Dr James Gardiner is a reader in molecular physiology. He completed his BSc in biochemistry at the University of Birmingham graduating in 1989. He completed a PhD in Biochemistry and Physiology at Imperial College.
His main research focus is using genetic models to investigate novel mechanisms which regulate energy homeostasis. Dr Gardiner is expert in utilising recombinant adeno-associated virus (rAAV) in combination with stereotaxic injection to either increase or decrease expression of proteins within specific regions of the central nervous system. With particular emphasis on studying the role of the hypothalamus and the brain stem.
His work focuses on understanding the physiological processes within the central nervous system that regulate energy and glucose homeostasis. The regulation of energy homeostasis is a complex process with signals originating in the periphery and the CNS being integrated within specialised centres in the brain notably the hypothalamus and brainstem.
Recently he has identified a role for a family of proteins the prokineticins in the regulation of energy homeostasis. This family of proteins are potential therapeutic targets for the treatment of obesity.
He has also identified a novel role for the enzyme glucokinase in the regulation of glucose intake (http://www.jci.org/articles/view/77172) . This is the first time that a homeostatic pathway regulating the intake of a specific nutrient has been identified. It is possible that this pathway represents a novel target for the treatment of obesity.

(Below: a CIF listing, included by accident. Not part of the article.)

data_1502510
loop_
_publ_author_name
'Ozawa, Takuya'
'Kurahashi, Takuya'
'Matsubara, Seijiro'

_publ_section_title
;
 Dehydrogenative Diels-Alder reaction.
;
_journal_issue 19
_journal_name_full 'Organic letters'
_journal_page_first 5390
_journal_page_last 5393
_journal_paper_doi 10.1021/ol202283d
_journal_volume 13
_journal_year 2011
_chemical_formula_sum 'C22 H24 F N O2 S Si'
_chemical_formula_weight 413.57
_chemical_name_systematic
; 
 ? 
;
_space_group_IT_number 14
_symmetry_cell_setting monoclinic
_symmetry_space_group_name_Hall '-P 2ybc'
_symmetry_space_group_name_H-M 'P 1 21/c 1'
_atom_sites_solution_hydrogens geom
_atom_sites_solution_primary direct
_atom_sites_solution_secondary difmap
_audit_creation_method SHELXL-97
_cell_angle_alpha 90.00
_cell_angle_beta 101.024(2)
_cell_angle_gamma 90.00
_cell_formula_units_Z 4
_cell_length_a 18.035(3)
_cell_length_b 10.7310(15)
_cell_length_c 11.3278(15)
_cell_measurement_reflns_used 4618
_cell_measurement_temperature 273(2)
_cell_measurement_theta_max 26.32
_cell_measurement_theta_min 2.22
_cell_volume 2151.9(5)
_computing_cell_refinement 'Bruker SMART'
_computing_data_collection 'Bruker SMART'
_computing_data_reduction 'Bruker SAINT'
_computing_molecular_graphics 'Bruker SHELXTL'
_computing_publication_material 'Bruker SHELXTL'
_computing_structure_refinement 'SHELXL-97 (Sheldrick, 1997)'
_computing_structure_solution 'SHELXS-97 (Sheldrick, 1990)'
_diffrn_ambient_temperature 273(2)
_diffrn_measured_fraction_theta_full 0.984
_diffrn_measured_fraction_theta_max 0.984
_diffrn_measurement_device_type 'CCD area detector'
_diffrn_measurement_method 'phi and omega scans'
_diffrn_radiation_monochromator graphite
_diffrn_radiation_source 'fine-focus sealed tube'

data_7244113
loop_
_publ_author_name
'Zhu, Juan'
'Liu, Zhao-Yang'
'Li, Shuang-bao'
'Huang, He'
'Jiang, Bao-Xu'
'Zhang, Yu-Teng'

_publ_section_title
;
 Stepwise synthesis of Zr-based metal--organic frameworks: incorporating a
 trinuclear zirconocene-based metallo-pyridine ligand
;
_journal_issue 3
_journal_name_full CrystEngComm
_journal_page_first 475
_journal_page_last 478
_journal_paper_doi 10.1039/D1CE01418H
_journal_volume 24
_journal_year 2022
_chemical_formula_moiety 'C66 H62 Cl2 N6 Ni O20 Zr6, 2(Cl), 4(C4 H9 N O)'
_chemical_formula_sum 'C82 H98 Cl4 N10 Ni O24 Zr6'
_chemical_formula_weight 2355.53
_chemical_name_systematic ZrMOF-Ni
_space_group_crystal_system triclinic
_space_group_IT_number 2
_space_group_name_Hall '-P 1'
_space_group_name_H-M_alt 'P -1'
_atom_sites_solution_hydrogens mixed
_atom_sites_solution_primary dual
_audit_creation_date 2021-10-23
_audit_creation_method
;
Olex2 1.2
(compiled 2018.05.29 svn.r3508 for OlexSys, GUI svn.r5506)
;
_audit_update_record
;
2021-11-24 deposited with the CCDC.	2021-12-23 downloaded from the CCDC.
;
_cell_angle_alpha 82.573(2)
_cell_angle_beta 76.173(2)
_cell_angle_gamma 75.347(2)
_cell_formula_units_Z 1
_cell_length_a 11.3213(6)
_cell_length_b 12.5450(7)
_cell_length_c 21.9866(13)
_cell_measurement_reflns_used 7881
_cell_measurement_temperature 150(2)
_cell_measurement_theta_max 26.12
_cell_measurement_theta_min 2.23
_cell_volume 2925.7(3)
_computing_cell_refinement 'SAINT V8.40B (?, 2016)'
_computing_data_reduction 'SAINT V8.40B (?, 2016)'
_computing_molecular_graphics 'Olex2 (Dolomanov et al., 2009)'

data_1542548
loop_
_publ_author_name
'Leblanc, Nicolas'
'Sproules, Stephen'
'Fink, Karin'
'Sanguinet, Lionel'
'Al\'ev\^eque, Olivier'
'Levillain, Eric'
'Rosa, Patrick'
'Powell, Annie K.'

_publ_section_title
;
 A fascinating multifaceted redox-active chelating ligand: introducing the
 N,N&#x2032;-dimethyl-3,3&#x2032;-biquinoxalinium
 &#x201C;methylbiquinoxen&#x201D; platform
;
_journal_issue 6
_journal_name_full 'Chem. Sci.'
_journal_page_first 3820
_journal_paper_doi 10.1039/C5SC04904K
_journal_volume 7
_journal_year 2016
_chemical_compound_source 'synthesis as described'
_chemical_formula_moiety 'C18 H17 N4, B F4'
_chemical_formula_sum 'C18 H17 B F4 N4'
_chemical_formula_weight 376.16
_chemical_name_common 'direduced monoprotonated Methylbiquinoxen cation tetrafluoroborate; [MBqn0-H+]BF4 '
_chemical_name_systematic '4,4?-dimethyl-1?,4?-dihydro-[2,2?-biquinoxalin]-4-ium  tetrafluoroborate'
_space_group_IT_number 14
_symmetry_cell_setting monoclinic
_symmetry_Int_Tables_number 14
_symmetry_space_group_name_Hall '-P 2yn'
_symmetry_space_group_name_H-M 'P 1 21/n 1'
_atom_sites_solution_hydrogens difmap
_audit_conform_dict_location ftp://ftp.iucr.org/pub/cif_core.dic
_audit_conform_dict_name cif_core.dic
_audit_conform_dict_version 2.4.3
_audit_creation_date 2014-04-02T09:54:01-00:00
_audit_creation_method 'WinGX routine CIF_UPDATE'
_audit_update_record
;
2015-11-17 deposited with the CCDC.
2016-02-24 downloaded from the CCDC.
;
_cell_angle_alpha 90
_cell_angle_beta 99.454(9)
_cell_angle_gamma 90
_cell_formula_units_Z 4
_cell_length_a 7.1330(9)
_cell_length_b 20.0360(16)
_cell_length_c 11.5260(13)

Funding for the work is from BBSRC, MRC and EU.
et al., 2018, Hypothalamic arcuate nucleus glucokinase regulates insulin secretion and glucose homeostasis, Diabetes, Obesity and Metabolism, Vol:20, ISSN:1462-8902, Pages:2246-2254
et al., 2017, Extracellular pH monitoring for use in closed-loop vagus nerve stimulation., Journal of Neural Engineering, Vol:15, ISSN:1741-2552
Ma Y, Ratnasabapathy R, Gardiner J, 2017, Carbohydrate craving: not everything is sweet, Current Opinion in Clinical Nutrition and Metabolic Care, Vol:20, ISSN:1363-1950, Pages:261-265
et al., 2017, Thyroid hormone receptor beta in the ventromedial hypothalamus is essential for the physiological regulation of food intake and body weight, Cell Reports, Vol:19, ISSN:2211-1247, Pages:2202-2209
et al., 2017, RAMP2 influences glucagon receptor pharmacology via trafficking and signaling, Endocrinology, Vol:158, ISSN:0013-7227, Pages:2680-2693